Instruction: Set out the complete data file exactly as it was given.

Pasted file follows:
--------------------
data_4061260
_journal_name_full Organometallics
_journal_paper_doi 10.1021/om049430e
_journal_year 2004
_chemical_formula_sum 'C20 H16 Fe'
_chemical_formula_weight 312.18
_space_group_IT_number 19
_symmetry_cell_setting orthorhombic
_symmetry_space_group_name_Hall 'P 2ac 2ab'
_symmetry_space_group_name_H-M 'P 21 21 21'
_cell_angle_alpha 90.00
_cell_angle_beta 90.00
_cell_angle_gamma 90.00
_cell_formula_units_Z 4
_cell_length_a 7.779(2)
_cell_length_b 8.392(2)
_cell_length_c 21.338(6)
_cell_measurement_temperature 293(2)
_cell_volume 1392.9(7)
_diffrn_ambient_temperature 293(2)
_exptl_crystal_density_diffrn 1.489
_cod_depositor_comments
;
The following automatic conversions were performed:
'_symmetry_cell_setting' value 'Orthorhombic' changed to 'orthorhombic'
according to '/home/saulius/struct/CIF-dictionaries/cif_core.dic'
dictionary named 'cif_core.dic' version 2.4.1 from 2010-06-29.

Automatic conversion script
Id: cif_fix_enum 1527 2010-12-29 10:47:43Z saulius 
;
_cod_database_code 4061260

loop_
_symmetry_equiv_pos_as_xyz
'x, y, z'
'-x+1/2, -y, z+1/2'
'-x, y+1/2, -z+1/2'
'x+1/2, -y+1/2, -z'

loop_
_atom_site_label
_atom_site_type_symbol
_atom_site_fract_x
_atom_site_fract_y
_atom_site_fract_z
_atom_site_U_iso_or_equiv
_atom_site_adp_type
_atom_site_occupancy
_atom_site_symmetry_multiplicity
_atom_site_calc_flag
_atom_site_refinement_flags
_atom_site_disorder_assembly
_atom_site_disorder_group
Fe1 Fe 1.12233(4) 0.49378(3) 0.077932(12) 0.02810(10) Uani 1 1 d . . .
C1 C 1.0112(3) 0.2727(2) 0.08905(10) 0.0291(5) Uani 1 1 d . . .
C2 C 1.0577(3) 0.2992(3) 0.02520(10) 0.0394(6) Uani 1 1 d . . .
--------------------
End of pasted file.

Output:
data_4061260
_journal_name_full Organometallics
_journal_paper_doi 10.1021/om049430e
_journal_year 2004
_chemical_formula_sum 'C20 H16 Fe'
_chemical_formula_weight 312.18
_space_group_IT_number 19
_symmetry_cell_setting orthorhombic
_symmetry_space_group_name_Hall 'P 2ac 2ab'
_symmetry_space_group_name_H-M 'P 21 21 21'
_cell_angle_alpha 90.00
_cell_angle_beta 90.00
_cell_angle_gamma 90.00
_cell_formula_units_Z 4
_cell_length_a 7.779(2)
_cell_length_b 8.392(2)
_cell_length_c 21.338(6)
_cell_measurement_temperature 293(2)
_cell_volume 1392.9(7)
_diffrn_ambient_temperature 293(2)
_exptl_crystal_density_diffrn 1.489
_cod_depositor_comments
;
The following automatic conversions were performed:
'_symmetry_cell_setting' value 'Orthorhombic' changed to 'orthorhombic'
according to '/home/saulius/struct/CIF-dictionaries/cif_core.dic'
dictionary named 'cif_core.dic' version 2.4.1 from 2010-06-29.

Automatic conversion script
Id: cif_fix_enum 1527 2010-12-29 10:47:43Z saulius 
;
_cod_database_code 4061260

loop_
_symmetry_equiv_pos_as_xyz
'x, y, z'
'-x+1/2, -y, z+1/2'
'-x, y+1/2, -z+1/2'
'x+1/2, -y+1/2, -z'

loop_
_atom_site_label
_atom_site_type_symbol
_atom_site_fract_x
_atom_site_fract_y
_atom_site_fract_z
_atom_site_U_iso_or_equiv
_atom_site_adp_type
_atom_site_occupancy
_atom_site_symmetry_multiplicity
_atom_site_calc_flag
_atom_site_refinement_flags
_atom_site_disorder_assembly
_atom_site_disorder_group
Fe1 Fe 1.12233(4) 0.49378(3) 0.077932(12) 0.02810(10) Uani 1 1 d . . .
C1 C 1.0112(3) 0.2727(2) 0.08905(10) 0.0291(5) Uani 1 1 d . . .
C2 C 1.0577(3) 0.2992(3) 0.02520(10) 0.0394(6) Uani 1 1 d . . .